This was all Biden. He’s the Pretzel President, who campaigned as a moderate only to find himself under intense pressure to govern from the left.
But now, we’re told—in stories that rely on anonymous sources—that Becerra is to blame for the whole debacle with the refugee cap.
Last week, Politico reported that Becerra argued for maintaining the Trump limit “for fear of stretching the already-thin resources of his department’s refugee office.” Supposedly, the DHHS secretary’s more cautious approach has “contributed to his shaky standing with some quarters of a fast-paced White House” that wants refugees processed quicker. And, the story concludes, the reason that Biden initially favored the Trump figure in place—even though it meant overriding recommendations from top officials, including Secretary of State Antony Blinken—was because the president was siding with Becerra.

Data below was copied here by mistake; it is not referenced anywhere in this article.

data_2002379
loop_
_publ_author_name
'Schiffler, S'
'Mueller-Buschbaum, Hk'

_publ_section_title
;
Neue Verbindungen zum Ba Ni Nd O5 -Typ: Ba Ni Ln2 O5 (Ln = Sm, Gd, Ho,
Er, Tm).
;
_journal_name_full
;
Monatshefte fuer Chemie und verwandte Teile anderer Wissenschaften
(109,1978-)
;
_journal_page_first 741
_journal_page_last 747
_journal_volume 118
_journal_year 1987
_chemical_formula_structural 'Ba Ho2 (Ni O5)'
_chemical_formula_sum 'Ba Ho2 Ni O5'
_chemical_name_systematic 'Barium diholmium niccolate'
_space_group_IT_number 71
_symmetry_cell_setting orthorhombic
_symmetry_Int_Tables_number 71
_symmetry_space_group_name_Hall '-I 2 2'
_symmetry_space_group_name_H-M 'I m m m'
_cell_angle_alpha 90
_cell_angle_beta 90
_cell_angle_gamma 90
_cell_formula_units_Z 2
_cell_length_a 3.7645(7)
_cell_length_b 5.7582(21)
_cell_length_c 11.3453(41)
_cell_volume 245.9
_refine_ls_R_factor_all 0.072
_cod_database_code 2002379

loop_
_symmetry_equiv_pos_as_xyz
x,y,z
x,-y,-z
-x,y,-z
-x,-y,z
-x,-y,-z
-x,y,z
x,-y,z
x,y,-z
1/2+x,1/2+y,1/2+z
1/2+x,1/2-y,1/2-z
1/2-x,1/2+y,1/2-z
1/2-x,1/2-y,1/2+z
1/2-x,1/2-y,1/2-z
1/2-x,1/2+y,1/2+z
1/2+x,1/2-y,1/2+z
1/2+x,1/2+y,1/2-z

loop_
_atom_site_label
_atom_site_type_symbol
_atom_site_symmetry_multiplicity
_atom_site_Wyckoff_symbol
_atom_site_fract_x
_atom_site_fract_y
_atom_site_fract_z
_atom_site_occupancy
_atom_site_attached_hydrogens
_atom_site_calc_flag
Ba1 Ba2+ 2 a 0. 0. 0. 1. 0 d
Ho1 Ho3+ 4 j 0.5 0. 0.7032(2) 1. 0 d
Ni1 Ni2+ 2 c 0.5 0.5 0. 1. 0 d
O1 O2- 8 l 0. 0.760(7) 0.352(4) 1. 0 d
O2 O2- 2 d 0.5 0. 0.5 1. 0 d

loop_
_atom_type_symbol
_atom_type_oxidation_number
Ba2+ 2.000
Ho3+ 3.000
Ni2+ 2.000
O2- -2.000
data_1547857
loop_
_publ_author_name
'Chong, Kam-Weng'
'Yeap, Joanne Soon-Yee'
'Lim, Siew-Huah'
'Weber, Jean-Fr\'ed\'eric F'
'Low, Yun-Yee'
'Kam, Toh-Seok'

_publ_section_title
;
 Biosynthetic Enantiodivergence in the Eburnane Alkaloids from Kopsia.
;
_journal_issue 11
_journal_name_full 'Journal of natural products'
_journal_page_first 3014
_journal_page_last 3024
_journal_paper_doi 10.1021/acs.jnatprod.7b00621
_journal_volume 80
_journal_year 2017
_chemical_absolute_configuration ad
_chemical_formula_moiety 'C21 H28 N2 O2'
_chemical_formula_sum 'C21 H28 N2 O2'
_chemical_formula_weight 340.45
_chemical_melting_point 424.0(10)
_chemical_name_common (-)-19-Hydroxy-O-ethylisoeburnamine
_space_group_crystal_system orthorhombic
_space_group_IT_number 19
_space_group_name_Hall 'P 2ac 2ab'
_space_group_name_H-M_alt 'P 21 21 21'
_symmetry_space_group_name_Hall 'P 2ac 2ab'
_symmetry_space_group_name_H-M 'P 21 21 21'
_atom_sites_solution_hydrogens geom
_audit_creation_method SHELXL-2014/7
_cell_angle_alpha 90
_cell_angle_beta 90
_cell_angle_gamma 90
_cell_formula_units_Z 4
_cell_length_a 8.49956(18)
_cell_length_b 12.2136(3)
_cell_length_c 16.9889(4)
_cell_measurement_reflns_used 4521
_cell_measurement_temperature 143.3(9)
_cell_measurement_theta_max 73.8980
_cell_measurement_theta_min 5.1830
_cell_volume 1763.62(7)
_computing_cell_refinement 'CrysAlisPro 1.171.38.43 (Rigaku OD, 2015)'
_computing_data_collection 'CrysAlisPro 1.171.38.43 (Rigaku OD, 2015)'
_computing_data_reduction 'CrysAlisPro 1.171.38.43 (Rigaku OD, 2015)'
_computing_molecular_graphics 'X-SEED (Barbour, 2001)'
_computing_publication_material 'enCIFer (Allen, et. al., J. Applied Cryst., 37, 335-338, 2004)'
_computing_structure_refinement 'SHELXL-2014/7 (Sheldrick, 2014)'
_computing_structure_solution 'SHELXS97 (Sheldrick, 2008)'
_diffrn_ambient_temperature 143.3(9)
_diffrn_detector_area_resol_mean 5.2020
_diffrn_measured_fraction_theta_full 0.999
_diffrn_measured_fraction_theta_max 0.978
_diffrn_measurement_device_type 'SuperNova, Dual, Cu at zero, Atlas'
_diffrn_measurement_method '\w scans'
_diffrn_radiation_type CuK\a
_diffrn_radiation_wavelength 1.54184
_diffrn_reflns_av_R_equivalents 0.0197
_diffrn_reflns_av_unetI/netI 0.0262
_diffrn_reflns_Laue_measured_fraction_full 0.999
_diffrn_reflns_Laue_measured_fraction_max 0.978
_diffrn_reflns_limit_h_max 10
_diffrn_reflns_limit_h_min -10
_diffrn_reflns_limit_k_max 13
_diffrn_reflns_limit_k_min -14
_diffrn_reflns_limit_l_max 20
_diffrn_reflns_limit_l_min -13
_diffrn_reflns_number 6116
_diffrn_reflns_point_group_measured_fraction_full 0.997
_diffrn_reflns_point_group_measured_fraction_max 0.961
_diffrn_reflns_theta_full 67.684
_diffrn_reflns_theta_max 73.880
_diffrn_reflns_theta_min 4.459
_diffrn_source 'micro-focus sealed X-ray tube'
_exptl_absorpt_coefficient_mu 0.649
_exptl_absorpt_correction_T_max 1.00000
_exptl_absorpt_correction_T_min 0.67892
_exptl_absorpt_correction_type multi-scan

Oh yes, because the two are so close. Such good amigos. What total bullshit.
None of this sits well with Arnold Torres. The Sacramento-based policy analyst and political consultant for Hispanic issues has known Becerra since he served in the California State Assembly in the early 1990s. As a Mexican American who is always pushing lawmakers to do more, Torres has not always been a fan of Becerra’s brand of moderation.
Yet, Torres said, Becerra was stating the obvious: DHHS got stuck holding the bag, and its infrastructure can’t handle a gigantic influx of refugees.
“Here you bring him in because he’s practical,” Torres said. “When you’re a lawyer who files lawsuits, you have to calculate the outcome. And now that he’s being honest and saying things that are common sense, you hammer him.”
I asked: “You think it was unfair that the White House held that practicality against him?”